We Belong 22 November 2021 PRESS RELEASE
'10 years of deintegration': We Belong's verdict on impact of Home Office's limited leave to remain policy.
'The Deintegration Generation' highlights how 'tentacles' of hostile environment spread into all aspects of young migrants' lives, including access to higher education.
The report shows that migrant students are being wrongly denied university funding because of failings by government-backed loan provider.
We Belong - the UK-wide campaign organisation run by young migrants - is today [Monday 22 November] publishing evidence of how an immigration policy introduced nearly a decade ago to 'promote integration'* has had the opposite effect on young migrants growing up in the UK.
'The Deintegration Generation' also highlights for the first time how high-achieving young migrants are being blocked from taking up university places, after being wrongly refused student loans.
The report concludes:
'Student Finance England is failing not just young people who are legally entitled to student finance, but also the universities that have offered them places they are then unable to take up.' [page 27]
Following campaigning by We Belong, the Home Office last month (October) announced a significant change to its limited leave to remain (LLR) policy, agreeing to give those who have grown up in the UK a shorter route to citizenship**. We
Belong has welcomed that change, but our research suggests that nearly a decade of limited leave to remain has left a generation of young migrants feeling like 'outsiders' in the country they call home.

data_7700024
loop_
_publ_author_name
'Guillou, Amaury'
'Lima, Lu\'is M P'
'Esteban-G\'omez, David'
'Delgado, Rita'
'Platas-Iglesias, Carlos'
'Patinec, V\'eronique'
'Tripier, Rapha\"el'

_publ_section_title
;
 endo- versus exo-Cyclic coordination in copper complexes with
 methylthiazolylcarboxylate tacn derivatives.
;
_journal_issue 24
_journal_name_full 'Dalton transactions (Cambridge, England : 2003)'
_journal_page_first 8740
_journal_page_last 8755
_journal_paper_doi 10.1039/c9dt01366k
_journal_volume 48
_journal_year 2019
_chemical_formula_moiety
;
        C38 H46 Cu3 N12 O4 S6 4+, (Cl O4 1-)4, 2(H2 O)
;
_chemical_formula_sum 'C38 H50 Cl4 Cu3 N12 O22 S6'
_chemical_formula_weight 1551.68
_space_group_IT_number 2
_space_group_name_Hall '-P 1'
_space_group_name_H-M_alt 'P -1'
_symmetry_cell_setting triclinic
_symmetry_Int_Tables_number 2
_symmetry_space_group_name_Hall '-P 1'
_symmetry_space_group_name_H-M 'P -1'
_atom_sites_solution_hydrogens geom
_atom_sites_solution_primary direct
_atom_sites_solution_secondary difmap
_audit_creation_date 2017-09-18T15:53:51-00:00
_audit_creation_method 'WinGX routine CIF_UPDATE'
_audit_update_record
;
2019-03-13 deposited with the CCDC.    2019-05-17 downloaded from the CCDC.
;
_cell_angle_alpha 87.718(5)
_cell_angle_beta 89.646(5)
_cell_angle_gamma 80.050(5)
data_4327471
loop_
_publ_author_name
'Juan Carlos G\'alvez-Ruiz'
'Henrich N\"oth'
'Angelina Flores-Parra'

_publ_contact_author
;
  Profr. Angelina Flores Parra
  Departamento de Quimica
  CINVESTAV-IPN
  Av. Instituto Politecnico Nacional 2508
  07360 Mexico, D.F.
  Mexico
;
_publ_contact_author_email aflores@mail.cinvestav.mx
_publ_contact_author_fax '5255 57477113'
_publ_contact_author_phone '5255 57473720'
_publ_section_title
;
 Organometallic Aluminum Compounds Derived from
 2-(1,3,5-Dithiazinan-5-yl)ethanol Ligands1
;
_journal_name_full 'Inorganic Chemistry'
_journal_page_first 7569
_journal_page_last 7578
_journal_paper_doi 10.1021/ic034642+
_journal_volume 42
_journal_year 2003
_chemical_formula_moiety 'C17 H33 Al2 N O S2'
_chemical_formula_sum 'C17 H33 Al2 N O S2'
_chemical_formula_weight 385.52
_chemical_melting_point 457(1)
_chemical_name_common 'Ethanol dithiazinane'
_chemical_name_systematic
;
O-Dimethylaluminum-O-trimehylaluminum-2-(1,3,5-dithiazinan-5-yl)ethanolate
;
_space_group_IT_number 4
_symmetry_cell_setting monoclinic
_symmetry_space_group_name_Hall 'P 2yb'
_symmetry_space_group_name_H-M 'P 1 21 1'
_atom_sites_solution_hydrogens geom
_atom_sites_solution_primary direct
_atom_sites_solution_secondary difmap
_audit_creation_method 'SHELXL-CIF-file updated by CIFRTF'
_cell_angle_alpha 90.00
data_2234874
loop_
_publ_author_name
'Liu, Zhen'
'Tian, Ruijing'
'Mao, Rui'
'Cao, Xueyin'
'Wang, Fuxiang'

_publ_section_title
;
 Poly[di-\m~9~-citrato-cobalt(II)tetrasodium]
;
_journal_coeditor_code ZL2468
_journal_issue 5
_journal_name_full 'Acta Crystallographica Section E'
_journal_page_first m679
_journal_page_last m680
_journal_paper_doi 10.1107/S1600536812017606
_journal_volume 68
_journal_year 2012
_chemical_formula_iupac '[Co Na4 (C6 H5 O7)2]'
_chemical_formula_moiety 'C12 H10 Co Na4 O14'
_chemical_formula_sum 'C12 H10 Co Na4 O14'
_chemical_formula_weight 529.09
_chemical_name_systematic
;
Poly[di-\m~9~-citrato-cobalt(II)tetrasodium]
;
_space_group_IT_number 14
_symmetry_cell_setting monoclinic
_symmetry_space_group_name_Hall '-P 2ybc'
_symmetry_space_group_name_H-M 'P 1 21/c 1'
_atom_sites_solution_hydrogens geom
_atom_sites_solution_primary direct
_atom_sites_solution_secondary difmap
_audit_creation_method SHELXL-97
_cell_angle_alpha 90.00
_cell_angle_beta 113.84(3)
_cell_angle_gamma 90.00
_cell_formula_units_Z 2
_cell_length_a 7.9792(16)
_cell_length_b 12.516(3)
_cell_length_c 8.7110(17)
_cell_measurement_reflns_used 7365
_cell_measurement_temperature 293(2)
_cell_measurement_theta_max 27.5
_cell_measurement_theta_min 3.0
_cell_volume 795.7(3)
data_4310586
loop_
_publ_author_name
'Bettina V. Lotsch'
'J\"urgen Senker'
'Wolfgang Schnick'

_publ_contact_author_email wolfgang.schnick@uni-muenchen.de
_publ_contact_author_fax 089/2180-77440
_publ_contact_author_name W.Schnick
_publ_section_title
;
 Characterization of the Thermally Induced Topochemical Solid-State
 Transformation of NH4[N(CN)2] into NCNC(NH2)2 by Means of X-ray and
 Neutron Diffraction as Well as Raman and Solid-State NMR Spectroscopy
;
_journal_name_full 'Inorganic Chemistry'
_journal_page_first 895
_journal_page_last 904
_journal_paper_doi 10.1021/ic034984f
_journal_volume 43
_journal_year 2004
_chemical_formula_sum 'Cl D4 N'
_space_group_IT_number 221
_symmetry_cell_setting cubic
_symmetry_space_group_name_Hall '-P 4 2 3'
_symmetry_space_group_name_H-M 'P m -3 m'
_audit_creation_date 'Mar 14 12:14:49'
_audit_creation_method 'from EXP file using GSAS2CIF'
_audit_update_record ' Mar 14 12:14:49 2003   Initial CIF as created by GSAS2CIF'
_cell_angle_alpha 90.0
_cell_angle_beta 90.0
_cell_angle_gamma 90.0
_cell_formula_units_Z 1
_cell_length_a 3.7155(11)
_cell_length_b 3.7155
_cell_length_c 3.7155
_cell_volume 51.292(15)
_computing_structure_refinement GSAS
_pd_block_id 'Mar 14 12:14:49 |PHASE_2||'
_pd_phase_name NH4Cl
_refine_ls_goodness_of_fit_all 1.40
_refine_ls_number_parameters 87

The report is further proof that the expense and uncertainty of the 10-year limited leave to remain (LLR) path to permanent status has blighted many lives since it was introduced in 2012, undoing years of integration, and robbing young migrants of their sense of belonging to the UK.
Examples of 'deintegration' in the report include:
- Anu, 24, who was born in the UK, says LLR left her 'struggling to identify as British'. She adds LLR has 'so many tentacles that impact so many areas of my life'; and describes the renewals every 30 months as 'literal reminder that I don't belong here' [page 16].
- Yousif, 22, who has lived here half his life and lost his university place due to his LLR status, says: 'The immigration system does not want you to be a part of British society. They just see you as a liar.' [page 16]
- April, 24, who came to the UK age 8, says: 'You're fighting to stay in a country that you think you belong to, that you want to belong to, that you want to give back to in any way that you can - but that country obviously doesn't want you here.' [page 16]